I’m baffled still as to how young people today get their conversations started, but what I’m beginning to see is that they get there without the formalized intro steps. Those, I believe, they regard as inauthentic. Authenticity is the watchword of the new generation of twenty- and thirty-year-olds, as I see it. Mike and Simon were probably just picking up a conversation that may have started organically months before. My walking up and asking what Simon “did” was like a big cloud of weird perfume wafting in from over the fence. I keep wanting to laugh and cry about this at the same time. It was such a doof moment for me. I’ve always been quick on my social feet, deft in conversations even when dumped midstream where I don’t know the lingo.

But more and more frequently I encounter the feeling that the most basic grid I overlay on social situations for navigation cannot be trusted anymore. The topography has become unlike the earth I knew. Is this what becoming a fuddy-duddy is really like for everyone? Do I begin to seek out people who understand what I’m doing when I extend my hand? Do I start distancing myself from young people because I cannot break the code? And isn’t the code designed at some level to keep me out anyway? Every generation rewrites the code for this purpose, so that they can disenfranchise the generation before and wrest from them the sceptre of world dominion. It has to be this way. No generation, certainly not mine, gives it up willingly to those following.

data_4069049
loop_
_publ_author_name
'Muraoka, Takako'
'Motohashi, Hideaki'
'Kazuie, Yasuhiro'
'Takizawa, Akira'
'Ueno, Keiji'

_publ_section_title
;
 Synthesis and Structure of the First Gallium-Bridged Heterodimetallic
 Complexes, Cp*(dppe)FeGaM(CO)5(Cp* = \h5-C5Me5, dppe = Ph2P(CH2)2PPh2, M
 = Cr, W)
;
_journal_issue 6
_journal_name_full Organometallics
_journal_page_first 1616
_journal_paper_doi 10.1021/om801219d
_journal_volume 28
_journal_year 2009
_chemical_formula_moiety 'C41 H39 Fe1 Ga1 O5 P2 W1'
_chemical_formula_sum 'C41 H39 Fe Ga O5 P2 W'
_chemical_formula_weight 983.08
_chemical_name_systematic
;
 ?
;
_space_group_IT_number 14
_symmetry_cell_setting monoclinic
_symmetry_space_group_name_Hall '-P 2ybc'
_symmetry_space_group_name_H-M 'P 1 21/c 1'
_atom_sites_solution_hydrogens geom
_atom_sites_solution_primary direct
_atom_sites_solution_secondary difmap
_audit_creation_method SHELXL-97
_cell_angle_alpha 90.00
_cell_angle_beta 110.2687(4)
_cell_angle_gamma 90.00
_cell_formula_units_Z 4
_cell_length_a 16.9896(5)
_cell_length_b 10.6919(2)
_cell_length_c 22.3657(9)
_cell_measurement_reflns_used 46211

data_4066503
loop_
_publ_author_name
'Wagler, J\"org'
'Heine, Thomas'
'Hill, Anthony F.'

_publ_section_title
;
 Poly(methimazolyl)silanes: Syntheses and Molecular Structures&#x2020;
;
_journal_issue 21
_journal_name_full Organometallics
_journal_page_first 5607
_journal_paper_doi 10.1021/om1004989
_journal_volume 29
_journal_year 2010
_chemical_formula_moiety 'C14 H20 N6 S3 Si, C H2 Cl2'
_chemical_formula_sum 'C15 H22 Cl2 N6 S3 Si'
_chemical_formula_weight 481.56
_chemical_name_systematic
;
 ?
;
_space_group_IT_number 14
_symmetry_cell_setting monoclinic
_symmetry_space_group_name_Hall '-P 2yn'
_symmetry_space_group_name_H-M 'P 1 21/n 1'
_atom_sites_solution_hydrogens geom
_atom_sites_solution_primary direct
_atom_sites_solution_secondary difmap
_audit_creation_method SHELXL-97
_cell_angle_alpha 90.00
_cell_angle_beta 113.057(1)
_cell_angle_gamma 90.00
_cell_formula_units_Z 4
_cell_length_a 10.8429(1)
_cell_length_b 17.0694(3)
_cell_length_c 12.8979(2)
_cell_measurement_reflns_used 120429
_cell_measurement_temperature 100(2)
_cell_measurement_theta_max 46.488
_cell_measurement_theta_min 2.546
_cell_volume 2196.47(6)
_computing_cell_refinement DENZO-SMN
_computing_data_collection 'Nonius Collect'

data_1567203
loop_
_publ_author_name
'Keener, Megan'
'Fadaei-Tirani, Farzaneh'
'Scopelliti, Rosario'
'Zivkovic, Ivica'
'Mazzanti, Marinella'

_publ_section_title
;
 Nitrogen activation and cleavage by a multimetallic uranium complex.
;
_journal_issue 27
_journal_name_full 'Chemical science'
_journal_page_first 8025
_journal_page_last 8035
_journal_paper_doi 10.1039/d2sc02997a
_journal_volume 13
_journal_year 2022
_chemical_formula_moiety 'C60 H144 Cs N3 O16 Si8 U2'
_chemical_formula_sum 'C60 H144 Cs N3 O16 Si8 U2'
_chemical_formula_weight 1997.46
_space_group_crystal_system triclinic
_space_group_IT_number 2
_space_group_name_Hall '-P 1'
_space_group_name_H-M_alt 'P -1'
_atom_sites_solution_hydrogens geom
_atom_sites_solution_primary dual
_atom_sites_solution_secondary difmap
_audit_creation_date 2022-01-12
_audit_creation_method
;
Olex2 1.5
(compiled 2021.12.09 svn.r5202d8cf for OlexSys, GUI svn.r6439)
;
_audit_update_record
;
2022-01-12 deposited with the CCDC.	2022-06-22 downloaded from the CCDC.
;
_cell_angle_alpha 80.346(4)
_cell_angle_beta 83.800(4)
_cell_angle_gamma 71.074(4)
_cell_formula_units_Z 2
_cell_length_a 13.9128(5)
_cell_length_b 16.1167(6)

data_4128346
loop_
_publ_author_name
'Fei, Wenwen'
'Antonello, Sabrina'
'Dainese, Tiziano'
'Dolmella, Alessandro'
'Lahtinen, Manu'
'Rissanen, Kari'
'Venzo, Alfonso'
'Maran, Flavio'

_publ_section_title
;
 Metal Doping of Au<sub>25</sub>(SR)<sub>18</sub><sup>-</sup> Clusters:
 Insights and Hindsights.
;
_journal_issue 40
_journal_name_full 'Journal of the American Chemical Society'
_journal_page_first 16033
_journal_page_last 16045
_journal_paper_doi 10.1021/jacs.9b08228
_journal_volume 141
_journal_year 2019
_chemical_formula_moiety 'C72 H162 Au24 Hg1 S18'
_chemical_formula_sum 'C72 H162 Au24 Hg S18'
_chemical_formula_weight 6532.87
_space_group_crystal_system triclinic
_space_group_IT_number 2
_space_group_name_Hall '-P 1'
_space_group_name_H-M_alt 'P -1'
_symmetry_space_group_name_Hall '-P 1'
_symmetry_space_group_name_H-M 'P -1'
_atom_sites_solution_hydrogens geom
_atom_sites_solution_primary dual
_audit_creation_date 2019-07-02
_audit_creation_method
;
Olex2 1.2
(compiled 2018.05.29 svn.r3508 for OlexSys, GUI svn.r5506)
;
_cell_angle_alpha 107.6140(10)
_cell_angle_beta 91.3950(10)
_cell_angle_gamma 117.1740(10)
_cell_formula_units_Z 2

The penitent man just accepts the process of aging, that's what the penitent man does. Indy narrowly escapes decapitation.